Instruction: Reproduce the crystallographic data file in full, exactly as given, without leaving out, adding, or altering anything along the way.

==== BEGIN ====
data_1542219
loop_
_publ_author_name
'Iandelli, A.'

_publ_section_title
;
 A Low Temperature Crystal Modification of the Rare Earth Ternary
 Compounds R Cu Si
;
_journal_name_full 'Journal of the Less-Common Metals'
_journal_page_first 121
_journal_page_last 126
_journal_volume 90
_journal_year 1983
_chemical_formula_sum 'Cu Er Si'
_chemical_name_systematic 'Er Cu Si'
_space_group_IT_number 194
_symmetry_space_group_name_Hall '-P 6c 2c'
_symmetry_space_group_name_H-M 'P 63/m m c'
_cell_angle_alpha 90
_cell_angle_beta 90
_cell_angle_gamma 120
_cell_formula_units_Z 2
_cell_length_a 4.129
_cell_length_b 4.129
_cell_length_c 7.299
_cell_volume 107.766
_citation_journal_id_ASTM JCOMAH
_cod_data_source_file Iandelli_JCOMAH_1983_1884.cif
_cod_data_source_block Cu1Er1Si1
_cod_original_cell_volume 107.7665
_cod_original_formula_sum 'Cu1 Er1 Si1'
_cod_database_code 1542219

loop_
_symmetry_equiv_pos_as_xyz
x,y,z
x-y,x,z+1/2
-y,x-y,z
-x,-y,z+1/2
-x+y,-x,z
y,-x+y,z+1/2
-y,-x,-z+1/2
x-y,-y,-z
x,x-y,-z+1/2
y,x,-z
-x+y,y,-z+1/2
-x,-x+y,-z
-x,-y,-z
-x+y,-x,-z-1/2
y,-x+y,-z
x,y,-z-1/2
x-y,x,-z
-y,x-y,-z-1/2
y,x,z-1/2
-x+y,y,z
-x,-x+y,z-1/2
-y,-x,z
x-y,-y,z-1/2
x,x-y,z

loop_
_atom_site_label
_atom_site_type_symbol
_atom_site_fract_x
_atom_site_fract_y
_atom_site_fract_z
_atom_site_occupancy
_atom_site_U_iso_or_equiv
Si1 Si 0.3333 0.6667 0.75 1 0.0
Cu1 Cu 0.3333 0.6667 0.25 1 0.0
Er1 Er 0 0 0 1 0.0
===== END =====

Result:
data_1542219
loop_
_publ_author_name
'Iandelli, A.'

_publ_section_title
;
 A Low Temperature Crystal Modification of the Rare Earth Ternary
 Compounds R Cu Si
;
_journal_name_full 'Journal of the Less-Common Metals'
_journal_page_first 121
_journal_page_last 126
_journal_volume 90
_journal_year 1983
_chemical_formula_sum 'Cu Er Si'
_chemical_name_systematic 'Er Cu Si'
_space_group_IT_number 194
_symmetry_space_group_name_Hall '-P 6c 2c'
_symmetry_space_group_name_H-M 'P 63/m m c'
_cell_angle_alpha 90
_cell_angle_beta 90
_cell_angle_gamma 120
_cell_formula_units_Z 2
_cell_length_a 4.129
_cell_length_b 4.129
_cell_length_c 7.299
_cell_volume 107.766
_citation_journal_id_ASTM JCOMAH
_cod_data_source_file Iandelli_JCOMAH_1983_1884.cif
_cod_data_source_block Cu1Er1Si1
_cod_original_cell_volume 107.7665
_cod_original_formula_sum 'Cu1 Er1 Si1'
_cod_database_code 1542219

loop_
_symmetry_equiv_pos_as_xyz
x,y,z
x-y,x,z+1/2
-y,x-y,z
-x,-y,z+1/2
-x+y,-x,z
y,-x+y,z+1/2
-y,-x,-z+1/2
x-y,-y,-z
x,x-y,-z+1/2
y,x,-z
-x+y,y,-z+1/2
-x,-x+y,-z
-x,-y,-z
-x+y,-x,-z-1/2
y,-x+y,-z
x,y,-z-1/2
x-y,x,-z
-y,x-y,-z-1/2
y,x,z-1/2
-x+y,y,z
-x,-x+y,z-1/2
-y,-x,z
x-y,-y,z-1/2
x,x-y,z

loop_
_atom_site_label
_atom_site_type_symbol
_atom_site_fract_x
_atom_site_fract_y
_atom_site_fract_z
_atom_site_occupancy
_atom_site_U_iso_or_equiv
Si1 Si 0.3333 0.6667 0.75 1 0.0
Cu1 Cu 0.3333 0.6667 0.25 1 0.0
Er1 Er 0 0 0 1 0.0